The growing reliance on user community solutions is clearly a user experience issue. Anne says that user assistance as conversation "means getting closer to users and helping them perform well. User-centered design has been touted as one of the most important ideas developed in the last 20 years of workplace writing. Now writers can take the idea of user-centered design a step further by starting conversations with users and enabling user assistance in interactions."

Some of Anne's favorite examples of this paradigm shift from the world of traditional documentation to community conversation include:

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Adobe Writer Bob Bringhurst's Blog

Oracle is not without a user community conversation too. Besides the "community discussions and blogs around documentation offerings, we have the My Oracle Support Community forums, Oracle Technology Network  (OTN) communities, wiki, blogs, and so on. We have the great work done by our user groups and customer councils. Employees like David Haimes are reaching out, and enthusiastic non-employee gurus like Chet Justice (OracleNerd), Floyd Teter and Eddie Awad provide great "how-to" information too.

But what does this paradigm shift mean for existing technical writers as users turn away from the traditional printable PDF manual deliverables? We asked Anne after the conference. The writer role becomes one of conversation initiator or enabler. The role evolves, along with the process, as the users define their concept of user assistance and terms of engagement with the product instead of having it pre-determined. It is largely a case now of "inventing the job while you're doing it, instead of being hired for it" Anne said. There is less emphasis on formal titles. Anne mentions that her own title "Content Stacker" at OpenStack; others use titles such as "Content Curator" or "Community Lead". However, the role remains one essentially about communications, "but of a new type--interacting with users, moderating, curating content, instead of sitting down to write a manual from start to finish."

Clearly then, this role is open to more than professional technical writers. Product managers who write blogs, developers who moderate forums, support professionals who update wikis, rock star programmers with a penchant for YouTube are ideal. Anyone with the product knowledge, empathy for the user, and flair for relationships on the social web can join in. Some even perform these roles already but do not realize it. Anne feels the technical communicator space will move from hiring new community conversation professionals (who are already active in the space through blogging, tweets, wikis, and so on) to retraining some existing writers over time. Our own research reveals that the established proponents of community user assistance even set employee performance objectives for internal content curators about the amount of community content delivered by people outside the organization!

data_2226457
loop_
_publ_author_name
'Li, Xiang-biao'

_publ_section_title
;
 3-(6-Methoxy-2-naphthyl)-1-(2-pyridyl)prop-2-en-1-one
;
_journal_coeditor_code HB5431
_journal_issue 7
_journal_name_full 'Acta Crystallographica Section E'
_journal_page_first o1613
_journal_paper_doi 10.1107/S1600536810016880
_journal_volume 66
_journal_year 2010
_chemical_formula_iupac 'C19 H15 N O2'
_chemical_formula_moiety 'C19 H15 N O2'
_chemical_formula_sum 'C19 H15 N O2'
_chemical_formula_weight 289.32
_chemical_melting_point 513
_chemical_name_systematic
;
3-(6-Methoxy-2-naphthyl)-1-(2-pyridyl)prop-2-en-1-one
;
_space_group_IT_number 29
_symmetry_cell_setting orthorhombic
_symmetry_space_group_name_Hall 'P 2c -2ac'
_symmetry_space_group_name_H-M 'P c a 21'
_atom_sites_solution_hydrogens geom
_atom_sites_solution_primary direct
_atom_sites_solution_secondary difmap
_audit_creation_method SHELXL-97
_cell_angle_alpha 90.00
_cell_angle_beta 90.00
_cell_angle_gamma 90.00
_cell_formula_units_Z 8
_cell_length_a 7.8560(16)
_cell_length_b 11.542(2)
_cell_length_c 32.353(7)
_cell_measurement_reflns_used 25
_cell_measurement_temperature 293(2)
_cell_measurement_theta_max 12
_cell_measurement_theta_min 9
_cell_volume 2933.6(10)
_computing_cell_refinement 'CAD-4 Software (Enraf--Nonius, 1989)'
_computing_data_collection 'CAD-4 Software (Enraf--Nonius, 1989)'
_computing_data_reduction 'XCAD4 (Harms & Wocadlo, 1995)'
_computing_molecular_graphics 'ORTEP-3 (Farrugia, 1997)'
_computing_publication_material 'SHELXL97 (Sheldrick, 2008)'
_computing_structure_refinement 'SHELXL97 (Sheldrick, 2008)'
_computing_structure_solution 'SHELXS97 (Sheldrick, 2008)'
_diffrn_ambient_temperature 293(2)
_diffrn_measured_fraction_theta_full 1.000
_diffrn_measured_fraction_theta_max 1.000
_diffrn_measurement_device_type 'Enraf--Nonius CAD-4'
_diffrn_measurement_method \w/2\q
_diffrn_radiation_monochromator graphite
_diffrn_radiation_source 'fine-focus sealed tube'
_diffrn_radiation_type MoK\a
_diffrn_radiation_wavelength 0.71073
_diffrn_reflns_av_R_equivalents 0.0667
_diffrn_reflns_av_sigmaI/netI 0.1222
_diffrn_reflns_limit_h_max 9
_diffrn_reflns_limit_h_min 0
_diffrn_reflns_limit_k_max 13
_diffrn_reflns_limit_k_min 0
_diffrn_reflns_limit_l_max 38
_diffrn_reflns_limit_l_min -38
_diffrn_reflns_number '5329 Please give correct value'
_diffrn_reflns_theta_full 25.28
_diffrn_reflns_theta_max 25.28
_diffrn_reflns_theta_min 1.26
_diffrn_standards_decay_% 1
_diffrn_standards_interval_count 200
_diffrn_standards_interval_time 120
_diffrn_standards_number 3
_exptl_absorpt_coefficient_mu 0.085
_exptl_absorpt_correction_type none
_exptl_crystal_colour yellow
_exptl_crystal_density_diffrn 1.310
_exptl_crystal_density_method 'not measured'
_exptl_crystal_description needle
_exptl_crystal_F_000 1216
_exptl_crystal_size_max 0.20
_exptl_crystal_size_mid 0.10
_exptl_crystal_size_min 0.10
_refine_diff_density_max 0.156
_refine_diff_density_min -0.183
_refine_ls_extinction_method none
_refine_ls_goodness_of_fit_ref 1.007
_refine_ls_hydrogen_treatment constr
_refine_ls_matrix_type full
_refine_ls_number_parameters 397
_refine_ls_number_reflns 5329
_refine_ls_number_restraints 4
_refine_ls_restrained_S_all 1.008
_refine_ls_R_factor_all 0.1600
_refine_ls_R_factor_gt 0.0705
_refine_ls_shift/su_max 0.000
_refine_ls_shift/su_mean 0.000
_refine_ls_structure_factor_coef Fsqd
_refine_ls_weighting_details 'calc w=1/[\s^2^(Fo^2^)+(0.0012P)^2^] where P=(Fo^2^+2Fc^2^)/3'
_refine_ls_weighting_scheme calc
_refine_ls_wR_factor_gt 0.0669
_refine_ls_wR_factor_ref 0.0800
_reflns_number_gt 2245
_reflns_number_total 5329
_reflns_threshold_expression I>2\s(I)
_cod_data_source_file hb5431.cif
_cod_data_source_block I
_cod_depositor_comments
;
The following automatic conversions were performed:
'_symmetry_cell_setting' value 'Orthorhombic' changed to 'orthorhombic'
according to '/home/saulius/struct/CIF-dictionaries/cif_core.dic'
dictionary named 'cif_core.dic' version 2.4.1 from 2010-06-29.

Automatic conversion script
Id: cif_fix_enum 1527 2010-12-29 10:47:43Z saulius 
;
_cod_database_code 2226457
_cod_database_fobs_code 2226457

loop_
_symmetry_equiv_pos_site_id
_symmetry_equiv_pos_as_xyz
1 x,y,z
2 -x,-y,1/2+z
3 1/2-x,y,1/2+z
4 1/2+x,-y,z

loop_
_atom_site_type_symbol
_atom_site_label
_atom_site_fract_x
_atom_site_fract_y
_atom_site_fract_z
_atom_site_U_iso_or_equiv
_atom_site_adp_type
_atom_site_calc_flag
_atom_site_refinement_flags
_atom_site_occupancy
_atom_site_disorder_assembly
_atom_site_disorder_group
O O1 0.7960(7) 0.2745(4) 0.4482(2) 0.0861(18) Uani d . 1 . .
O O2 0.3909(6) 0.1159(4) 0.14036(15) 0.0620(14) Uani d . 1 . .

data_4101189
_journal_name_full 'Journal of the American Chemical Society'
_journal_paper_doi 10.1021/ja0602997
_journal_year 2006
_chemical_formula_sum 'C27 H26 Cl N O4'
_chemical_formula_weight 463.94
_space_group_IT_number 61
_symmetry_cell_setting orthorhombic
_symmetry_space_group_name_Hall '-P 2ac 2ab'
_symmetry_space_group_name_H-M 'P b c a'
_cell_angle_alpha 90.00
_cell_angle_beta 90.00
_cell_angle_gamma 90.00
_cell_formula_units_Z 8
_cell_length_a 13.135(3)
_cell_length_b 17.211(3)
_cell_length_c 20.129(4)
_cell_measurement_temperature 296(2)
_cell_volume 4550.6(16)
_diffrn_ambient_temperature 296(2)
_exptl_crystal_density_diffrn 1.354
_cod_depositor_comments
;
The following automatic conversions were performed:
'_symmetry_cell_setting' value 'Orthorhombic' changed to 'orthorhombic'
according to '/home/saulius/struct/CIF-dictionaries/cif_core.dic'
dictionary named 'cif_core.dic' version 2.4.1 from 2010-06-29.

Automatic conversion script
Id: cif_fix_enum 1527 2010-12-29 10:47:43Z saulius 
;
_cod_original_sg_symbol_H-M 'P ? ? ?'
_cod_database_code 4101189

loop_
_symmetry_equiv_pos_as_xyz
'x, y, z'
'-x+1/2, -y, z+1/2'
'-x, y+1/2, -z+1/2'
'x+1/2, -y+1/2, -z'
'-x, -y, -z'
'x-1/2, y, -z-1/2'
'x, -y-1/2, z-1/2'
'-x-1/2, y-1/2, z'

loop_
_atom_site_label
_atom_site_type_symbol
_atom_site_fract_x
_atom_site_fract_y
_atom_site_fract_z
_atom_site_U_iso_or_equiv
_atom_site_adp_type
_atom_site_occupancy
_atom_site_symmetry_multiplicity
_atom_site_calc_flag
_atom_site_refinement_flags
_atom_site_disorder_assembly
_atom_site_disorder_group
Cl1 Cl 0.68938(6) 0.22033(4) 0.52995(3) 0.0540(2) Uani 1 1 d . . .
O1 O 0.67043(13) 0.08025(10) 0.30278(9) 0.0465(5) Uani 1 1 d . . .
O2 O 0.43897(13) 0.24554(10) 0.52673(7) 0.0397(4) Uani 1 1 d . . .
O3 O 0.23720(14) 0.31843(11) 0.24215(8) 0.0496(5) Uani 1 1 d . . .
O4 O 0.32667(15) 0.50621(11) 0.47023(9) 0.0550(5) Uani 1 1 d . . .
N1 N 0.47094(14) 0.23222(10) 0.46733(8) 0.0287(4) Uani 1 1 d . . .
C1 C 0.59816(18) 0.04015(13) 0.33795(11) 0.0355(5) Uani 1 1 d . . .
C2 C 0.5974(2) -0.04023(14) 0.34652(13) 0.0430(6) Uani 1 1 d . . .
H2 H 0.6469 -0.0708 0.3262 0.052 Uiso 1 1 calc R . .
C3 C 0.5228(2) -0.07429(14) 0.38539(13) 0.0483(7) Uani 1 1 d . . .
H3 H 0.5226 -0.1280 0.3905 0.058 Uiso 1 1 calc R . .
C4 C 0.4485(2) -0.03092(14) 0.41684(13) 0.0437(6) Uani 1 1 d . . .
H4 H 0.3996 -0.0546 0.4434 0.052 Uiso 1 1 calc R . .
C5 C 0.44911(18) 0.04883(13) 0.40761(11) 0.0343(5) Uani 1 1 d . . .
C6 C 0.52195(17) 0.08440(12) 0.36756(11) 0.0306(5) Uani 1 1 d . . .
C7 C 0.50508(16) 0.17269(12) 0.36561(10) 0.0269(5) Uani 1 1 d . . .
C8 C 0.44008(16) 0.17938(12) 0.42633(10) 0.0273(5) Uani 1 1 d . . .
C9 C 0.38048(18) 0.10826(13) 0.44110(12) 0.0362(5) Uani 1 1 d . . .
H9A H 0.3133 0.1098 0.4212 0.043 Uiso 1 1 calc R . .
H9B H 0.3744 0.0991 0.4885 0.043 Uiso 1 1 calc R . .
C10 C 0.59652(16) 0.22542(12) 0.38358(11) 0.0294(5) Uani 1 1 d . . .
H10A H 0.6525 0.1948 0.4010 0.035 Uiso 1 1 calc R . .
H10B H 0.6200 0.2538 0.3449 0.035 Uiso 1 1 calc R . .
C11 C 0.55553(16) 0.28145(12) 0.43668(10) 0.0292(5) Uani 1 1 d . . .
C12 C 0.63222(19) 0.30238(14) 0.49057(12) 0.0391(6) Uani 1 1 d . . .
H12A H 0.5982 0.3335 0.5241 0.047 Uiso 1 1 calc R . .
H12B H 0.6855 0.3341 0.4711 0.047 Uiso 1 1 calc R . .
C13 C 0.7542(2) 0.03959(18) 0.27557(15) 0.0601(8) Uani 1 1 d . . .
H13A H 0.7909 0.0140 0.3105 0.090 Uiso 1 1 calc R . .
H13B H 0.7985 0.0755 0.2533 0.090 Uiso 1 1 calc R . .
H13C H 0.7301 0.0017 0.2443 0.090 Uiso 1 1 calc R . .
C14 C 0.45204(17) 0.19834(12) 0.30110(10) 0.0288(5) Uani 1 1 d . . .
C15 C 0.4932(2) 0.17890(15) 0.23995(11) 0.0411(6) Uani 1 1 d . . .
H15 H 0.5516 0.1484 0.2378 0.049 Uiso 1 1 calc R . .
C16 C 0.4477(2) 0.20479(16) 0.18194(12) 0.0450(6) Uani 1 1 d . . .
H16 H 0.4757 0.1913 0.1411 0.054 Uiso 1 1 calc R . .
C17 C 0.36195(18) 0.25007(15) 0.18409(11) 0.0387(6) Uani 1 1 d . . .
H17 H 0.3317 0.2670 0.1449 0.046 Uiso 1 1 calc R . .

To take advantage of the conversations on the web as user assistance, enterprises must first establish where on the spectrum their community lies. "What is the line between community willingness to contribute and the enterprise objectives?" Anne asked. "The relationship with users must be managed and also measured." Anne believes that the process can start with a "just do it" approach. Begin by reaching out to existing user groups, individual bloggers and tweeters, forum posters, early adopter program participants, conference attendees, customer advisory board members, and so on. Use analytical tools to measure the level of conversation about your products and services to show a return on investment (ROI), winning management support.

Anne emphasized that success with the community model is dependent on lowering the technical and motivational barriers so that users can readily contribute to the conversation. Simple tools must be provided, and guidelines, if any, must be straightforward but not mandatory. The conversational approach is one where traditional style and branding guides do not necessarily apply. Tools and infrastructure help users to create content easily, to search and find the information online, read it, rate it, translate it, and participate further in the content's evolution. Recognizing contributors by using ratings on forums, giving out Twitter kudos, conference invitations, visits to headquarters, free products, preview releases, and so on, also encourages the adoption of the conversation model.